Each member of the league is encouraged to choose a derby name. Plays on words are popular; some may choose to exaggerate personal qualities and interests or even to be shocking and ironic. It’s this name that allows you to create
    your character; your alter ego – ‘Vegan Vengeance’, ‘Abs of Steel’ and ‘Dirty Job’ are just a few examples from our team.
    Creating this on track personality is definitely a large part of the sport, empowering women to be strong and confident –
    perhaps something that they cannot always be in everyday life.

    It is not easy to stereotype the women who play roller derby, as our players come from all walks of life. From software consultants to students, mechanics to mums, we’ve got them all. Not to mention skaters from a variety of foreign countries including America, Canada, Germany and England, we are always on the lookout for new members (or ‘fresh meat’ as we know them). Your skill level doesn’t matter; it’s your attitude and willingness to learn that is most  important. Only women are allowed to skate, but we are always on the lookout for budding referees and NSOs (Non Skating Officials) who may be male or female. The only specific requirement is that you must be over 18 to participate.

    Adding to another piece of roller derby history, in February of this year, ADD hosted the first ever home game (a ‘bout’) in The Netherlands with visiting skaters Roller Girls of the Apocalypse from Kaiserslautern, Germany. The event completely sold out and was more successful than any of us could have anticipated, only complimented by the Amsterdam Derby Dames winning an amazing 105 – 69. ‘This bout was very important, not only for our own team,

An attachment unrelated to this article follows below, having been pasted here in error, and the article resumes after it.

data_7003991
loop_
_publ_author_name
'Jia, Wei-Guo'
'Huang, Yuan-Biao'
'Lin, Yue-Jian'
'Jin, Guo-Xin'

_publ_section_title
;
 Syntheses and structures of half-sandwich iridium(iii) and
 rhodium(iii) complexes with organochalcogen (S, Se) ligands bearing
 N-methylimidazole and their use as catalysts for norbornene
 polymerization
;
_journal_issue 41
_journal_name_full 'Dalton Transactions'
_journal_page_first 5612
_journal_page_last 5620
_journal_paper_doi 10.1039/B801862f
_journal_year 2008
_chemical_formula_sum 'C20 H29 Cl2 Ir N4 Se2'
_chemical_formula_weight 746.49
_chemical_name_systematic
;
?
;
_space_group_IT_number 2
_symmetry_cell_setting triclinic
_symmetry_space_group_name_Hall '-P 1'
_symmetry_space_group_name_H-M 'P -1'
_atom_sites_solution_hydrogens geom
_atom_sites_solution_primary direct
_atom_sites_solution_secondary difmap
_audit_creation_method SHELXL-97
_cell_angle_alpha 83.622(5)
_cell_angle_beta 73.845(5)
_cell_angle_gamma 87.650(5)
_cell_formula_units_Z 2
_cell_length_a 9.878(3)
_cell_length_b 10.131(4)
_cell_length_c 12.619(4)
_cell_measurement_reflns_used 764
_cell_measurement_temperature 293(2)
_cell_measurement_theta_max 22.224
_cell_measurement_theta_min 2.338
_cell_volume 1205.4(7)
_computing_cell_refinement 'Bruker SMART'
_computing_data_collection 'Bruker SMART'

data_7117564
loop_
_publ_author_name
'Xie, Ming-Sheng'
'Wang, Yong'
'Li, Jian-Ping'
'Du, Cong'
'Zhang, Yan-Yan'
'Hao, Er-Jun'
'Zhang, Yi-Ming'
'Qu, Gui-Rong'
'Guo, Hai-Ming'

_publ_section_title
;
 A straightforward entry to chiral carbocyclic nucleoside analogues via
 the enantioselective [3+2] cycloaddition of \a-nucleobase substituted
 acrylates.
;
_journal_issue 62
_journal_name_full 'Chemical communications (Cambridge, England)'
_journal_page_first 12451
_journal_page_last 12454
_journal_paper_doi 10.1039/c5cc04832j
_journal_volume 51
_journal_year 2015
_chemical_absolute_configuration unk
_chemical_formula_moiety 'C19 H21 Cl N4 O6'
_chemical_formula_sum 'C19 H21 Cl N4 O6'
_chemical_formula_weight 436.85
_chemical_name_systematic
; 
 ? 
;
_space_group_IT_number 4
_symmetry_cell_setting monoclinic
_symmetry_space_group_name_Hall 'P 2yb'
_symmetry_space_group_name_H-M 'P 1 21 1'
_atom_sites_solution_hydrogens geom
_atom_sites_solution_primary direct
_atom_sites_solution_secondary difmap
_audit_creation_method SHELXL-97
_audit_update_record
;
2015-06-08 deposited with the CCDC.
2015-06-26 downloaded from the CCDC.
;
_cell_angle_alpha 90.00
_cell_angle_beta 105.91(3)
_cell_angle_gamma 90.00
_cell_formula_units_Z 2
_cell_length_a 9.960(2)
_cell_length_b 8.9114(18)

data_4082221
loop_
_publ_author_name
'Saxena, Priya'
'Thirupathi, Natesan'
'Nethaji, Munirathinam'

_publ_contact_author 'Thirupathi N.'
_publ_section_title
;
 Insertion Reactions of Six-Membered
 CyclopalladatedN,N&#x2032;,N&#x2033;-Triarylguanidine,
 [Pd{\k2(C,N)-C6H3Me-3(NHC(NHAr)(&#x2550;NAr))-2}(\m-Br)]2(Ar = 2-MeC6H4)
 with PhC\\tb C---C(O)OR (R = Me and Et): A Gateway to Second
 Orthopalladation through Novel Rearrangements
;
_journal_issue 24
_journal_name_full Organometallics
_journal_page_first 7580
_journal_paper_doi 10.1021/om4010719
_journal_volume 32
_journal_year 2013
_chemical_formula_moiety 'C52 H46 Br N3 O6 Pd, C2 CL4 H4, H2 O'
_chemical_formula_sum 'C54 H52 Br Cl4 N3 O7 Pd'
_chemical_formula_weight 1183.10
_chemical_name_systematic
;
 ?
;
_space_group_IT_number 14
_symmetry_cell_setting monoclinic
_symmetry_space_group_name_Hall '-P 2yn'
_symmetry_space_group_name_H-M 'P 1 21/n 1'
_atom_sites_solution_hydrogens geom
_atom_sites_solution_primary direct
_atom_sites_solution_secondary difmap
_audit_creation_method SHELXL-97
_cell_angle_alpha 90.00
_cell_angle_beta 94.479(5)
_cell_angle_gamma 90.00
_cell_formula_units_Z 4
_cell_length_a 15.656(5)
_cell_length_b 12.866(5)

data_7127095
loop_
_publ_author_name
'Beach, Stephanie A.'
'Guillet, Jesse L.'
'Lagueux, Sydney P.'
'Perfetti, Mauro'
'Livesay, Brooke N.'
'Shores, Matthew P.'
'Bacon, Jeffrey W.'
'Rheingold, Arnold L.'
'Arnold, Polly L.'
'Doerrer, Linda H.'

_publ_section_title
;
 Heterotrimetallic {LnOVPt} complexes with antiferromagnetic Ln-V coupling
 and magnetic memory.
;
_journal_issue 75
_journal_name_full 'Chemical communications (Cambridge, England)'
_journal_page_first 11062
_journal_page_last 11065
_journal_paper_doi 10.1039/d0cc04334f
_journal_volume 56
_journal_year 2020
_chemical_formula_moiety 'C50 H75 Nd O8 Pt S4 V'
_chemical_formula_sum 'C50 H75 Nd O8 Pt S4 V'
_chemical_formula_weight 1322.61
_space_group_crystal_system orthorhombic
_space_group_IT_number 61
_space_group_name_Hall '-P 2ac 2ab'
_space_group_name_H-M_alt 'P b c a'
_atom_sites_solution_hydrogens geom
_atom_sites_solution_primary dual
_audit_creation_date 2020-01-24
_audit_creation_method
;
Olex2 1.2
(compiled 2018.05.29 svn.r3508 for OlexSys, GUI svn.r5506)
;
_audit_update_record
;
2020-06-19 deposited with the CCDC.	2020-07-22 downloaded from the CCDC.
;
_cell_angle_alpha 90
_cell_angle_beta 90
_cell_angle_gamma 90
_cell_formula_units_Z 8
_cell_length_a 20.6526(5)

but for all teams in Holland’, says team captain San Solo. ‘We’ve proven that we can host a bout here and that a lot of people are interested in watching a game of roller derby.Everyone can expect more awesomeness to come from The
    Netherlands soon!’


    Continuing its successes off the track, long term league skater ‘Sweet N Sinister’ (Denise Schepers) made the decision to open her own online store in September 2011 – the first roller derby owned and operated store in the Netherlands. Denise explains ‘I opened the store to make life easier on Dutch derby players, helping them find the gear they need. It has been really successful, largely due to the fact that I play myself so can understand exactly what my customers are looking for.’
    You can visit the store at: www.triple3skateshop.com

    With upcoming bouts scheduled at home and abroad, it’s incredible to see just how fast our league is growing. Roller derby is not yet a recognised sport in the Netherlands, meaning we receive no funding or subsidies.

    To help cover our rising costs we are holding a fundraiser on June 23rd at OCCII, with live bands, auctions and the chance to meet your favourite roller girls! To find out more about our league including information on upcoming events and fresh meat days, visit us at :